Directed by Michael Dougherty
Starring: Adam Scott, Toni Collette, David Koechner, Allison Tolman, Conchata Ferrell, Emjay Anthony, Stefani LaVie Owen, Krista Stadler
IMDb 6.2/10 Rotten Tomatoes 66% Metacritic 49/100
While this film is clearly categorized as a horror film, I found that it’s more of a Christmas morality tale…with a monster. Now, children are told fables from an early age. It’s a way to convey morality and life lessons to kids. They often involve animals and always seem to have some sort of character that could be classified as “a monster”. Inevitably, in practically every story, the monster comes in contact with a human being, mostly a child but not always, and just before the unthinkable happens our would-be victim has some moral revelation and defeats the monster and lives happily ever after…IN A NUTSHELL. Yes, there are exceptions to the rule but that’s pretty much the formula.
So, in this film we have a family getting together for the holidays. Not unlike what many of us do for Christmas, the homeowners in this movie are having family in town for the holidays. We have the homeowners, Tom and Sarah. They have two kids, Max and Beth. Tom’s mother also lives with them. They call her Omi. For Christmas, Sarah’s sister and her family are coming to stay at the house. This includes Sarah’s sister Linda, her husband Howard, their four children, Howie Jr., Stevie, Jordan and infant Chrissy and just for good measure, they brought Aunt Dorothy, who is nobody’s favorite person. Needless to say, not everyone is thrilled that everyone else is there. I mean, we all have family members that we would prefer NOT be at Christmas or that when they show up we take a deep breath and roll our eyes, preparing ourselves for the interactions that lie ahead. In this family, the homeowners aren’t thrilled that their, shall we say less sophisticated members are there OR that this particular aunt is there.
Max is young, about ten or twelve years old. He still believes in the spirit of Christmas and even still writes Santa a letter. When his two cousins, Stevie and Jordan, snatch his letter and read it aloud at the dinner table to embarrass him, Max loses control and gives in to his frustration and anger. Convinced that it’s not worth it and that Christmas will suck no matter what, he tears up his letter to Santa and throws it out the window causing the start of the worst night of their lives.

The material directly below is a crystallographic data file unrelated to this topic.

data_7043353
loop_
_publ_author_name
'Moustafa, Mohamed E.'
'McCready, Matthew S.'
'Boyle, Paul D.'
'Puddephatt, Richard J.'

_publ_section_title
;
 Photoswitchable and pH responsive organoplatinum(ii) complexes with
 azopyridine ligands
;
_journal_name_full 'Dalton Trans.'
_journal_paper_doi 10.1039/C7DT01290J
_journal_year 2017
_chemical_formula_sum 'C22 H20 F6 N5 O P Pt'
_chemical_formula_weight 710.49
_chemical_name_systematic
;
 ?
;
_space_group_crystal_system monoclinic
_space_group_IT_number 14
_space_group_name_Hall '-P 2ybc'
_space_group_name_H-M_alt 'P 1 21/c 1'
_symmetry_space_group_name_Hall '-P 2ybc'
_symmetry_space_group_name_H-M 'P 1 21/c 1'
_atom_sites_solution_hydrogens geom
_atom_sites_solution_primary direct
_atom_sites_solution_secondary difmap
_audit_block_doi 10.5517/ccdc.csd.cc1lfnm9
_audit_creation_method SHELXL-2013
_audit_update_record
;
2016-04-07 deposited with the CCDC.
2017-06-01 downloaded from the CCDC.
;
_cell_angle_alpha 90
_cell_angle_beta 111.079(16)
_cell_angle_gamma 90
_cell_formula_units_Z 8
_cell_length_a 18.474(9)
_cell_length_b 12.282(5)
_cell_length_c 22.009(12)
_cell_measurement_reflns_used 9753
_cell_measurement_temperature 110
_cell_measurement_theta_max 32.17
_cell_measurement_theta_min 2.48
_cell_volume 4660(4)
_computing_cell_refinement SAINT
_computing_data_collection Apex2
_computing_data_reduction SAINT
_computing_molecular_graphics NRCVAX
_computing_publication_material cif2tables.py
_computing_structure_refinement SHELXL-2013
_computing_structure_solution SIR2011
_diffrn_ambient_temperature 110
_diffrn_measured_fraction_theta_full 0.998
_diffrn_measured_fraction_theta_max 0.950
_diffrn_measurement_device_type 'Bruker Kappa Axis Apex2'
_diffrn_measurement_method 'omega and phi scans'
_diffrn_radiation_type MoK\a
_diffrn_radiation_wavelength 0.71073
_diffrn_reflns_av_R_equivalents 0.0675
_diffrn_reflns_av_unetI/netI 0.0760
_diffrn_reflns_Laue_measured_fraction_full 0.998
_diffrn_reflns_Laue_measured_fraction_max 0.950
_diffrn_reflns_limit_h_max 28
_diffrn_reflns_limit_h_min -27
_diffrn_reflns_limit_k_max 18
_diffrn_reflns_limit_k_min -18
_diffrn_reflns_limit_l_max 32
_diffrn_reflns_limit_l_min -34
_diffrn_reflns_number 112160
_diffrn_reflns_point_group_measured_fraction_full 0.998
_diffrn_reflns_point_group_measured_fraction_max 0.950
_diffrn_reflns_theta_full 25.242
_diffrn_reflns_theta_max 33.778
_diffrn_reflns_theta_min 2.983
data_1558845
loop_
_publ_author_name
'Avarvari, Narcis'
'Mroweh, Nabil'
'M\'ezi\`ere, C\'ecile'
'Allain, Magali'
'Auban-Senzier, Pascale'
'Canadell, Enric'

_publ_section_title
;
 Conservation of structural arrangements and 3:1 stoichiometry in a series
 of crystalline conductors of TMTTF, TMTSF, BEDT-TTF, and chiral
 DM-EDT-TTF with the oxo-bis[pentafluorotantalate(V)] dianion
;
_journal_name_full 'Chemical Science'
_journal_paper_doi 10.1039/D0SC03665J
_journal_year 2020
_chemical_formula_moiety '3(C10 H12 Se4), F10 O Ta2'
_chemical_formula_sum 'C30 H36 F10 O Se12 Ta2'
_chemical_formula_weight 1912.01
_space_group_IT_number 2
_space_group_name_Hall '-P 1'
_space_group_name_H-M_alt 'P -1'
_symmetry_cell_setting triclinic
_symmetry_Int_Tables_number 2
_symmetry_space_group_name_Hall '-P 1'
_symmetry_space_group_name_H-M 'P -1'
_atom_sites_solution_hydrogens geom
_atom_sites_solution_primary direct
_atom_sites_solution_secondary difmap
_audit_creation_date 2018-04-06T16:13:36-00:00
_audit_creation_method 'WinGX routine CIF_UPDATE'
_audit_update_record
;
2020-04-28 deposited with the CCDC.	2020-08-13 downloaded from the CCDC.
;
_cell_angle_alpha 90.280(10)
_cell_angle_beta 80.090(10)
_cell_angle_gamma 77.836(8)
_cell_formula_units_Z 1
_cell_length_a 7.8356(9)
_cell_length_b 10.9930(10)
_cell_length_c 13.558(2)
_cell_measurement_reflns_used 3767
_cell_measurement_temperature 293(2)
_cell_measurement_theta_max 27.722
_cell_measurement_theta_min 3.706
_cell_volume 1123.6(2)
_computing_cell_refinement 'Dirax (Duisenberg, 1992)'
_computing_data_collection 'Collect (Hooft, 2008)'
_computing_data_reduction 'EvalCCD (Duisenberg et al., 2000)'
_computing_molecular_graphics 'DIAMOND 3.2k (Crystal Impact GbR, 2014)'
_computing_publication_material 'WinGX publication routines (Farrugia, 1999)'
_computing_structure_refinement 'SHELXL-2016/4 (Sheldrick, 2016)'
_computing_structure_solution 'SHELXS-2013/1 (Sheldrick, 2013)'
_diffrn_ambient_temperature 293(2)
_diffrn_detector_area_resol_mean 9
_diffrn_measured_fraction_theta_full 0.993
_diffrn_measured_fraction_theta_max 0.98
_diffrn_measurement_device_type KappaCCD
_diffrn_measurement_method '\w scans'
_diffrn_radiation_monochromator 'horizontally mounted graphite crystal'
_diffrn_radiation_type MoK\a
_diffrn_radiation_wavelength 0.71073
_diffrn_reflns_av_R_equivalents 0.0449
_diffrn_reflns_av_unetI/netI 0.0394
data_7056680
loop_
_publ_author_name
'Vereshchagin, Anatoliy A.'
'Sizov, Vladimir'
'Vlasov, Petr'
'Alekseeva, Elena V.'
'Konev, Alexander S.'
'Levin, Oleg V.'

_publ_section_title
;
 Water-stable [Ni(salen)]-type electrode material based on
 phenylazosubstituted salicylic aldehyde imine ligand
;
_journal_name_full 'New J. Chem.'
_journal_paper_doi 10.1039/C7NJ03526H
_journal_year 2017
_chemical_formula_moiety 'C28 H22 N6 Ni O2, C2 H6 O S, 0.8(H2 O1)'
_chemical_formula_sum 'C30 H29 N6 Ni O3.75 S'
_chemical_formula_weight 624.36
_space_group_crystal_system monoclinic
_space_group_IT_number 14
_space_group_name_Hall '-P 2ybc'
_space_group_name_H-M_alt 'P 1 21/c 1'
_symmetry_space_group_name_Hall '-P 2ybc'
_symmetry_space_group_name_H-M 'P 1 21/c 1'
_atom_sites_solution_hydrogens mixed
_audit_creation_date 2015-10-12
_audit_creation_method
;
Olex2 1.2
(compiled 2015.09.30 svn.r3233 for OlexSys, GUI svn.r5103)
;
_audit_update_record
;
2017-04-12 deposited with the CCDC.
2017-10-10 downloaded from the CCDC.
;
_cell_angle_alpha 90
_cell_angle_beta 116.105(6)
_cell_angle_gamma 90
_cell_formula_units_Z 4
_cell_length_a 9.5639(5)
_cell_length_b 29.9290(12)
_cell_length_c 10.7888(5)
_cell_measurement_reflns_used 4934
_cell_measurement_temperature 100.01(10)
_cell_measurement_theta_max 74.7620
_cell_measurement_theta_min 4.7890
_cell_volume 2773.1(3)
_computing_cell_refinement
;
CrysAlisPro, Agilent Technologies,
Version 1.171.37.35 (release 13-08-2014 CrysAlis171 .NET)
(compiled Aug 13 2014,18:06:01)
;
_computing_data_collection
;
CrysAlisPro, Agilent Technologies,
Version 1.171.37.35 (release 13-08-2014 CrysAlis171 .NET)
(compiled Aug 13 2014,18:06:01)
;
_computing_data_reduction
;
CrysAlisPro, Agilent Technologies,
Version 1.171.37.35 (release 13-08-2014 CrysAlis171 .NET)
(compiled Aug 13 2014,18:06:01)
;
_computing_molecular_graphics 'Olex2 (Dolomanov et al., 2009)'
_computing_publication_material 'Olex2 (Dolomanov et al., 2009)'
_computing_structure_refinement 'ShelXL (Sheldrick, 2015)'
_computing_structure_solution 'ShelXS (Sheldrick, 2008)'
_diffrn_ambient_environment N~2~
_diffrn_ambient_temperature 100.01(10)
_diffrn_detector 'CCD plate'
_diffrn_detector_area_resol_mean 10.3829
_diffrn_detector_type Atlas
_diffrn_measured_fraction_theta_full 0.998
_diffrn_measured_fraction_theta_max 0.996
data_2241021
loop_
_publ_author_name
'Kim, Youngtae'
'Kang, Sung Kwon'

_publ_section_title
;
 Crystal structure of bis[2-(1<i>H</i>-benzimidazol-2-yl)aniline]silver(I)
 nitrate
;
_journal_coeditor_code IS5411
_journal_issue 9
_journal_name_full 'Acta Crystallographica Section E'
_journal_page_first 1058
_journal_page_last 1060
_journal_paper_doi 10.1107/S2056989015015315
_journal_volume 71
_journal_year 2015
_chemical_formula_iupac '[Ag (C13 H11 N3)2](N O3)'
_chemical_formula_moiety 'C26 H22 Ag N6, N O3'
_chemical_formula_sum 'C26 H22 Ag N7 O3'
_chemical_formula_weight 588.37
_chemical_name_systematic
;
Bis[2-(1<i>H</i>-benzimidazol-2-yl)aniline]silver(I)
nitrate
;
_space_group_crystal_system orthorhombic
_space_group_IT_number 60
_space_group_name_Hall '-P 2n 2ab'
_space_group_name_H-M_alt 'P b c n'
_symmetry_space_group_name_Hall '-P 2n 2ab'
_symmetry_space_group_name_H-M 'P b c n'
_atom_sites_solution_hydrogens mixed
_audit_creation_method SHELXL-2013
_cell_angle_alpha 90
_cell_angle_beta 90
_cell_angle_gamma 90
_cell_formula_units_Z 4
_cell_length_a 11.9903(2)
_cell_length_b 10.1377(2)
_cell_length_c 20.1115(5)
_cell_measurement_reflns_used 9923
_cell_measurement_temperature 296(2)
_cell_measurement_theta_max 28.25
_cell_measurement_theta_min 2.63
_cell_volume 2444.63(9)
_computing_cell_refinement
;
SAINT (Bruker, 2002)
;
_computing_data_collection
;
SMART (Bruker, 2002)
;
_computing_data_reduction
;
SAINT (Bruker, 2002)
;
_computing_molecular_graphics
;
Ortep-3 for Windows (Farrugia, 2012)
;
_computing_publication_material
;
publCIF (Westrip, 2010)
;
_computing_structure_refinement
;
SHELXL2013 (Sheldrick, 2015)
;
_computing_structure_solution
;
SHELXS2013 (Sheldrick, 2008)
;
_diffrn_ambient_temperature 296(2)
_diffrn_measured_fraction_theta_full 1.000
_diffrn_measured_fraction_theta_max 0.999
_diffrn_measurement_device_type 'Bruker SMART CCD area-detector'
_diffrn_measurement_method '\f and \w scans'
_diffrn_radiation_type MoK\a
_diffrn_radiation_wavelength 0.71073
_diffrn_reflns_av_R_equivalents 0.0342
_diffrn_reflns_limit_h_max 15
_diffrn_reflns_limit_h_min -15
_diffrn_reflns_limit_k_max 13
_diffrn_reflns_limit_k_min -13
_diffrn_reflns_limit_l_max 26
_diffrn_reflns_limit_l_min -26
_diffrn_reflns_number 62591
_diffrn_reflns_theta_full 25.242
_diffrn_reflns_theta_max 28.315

In losing their Christmas Spirit they bring about Krampus, the dark side of Santa Claus. Basically, Krampus comes to let you know that your life can always be worse. If you think it sucks having rude and disrespectful family get on your every last nerve, just wait until Krampus comes and slaughters your family and destroys your town, etc. After going through the loss of all his family members Max finally tries to confront Krampus, apologizing for losing faith, requesting his family back.
This film reminded me of something that would be the result of combining National Lampoon’s Christmas Vacation and some sort of Stephen King story like Dreamcatcher or something. Or wait, more like Christmas Vacation meets Puppet Master. While I thought it was a good movie, I had hoped for something a little more sinister and a little less comedic. The acting was good, although I only recognized two of the actors. I have to say the confrontation between Krampus and Max does not deliver on the buildup they manufactured leading up to it. The Krampus character looks really good though. But, there was just something about the movie that just didn’t sit 100%. I didn’t care for all the “implied deaths”. I feel like that was done to make it less of a horror movie and more of a family film. For me, it didn’t go over the way I think the filmmakers hoped. I prefer horror to be actual horror and kid movies to be kid movies. Besides, if I wanted to watch a moral Christmas tale I’d watch Miracle on 34thSt. or It’s a Wonderful Life. Some evil Santa shadow figure or whatever is more geared toward children, in my opinion.
I would definitely recommend this to families with pre-teens or early teens. I’m not sure showing a repulsive evil Santa monster is a good idea for young children, just saying.
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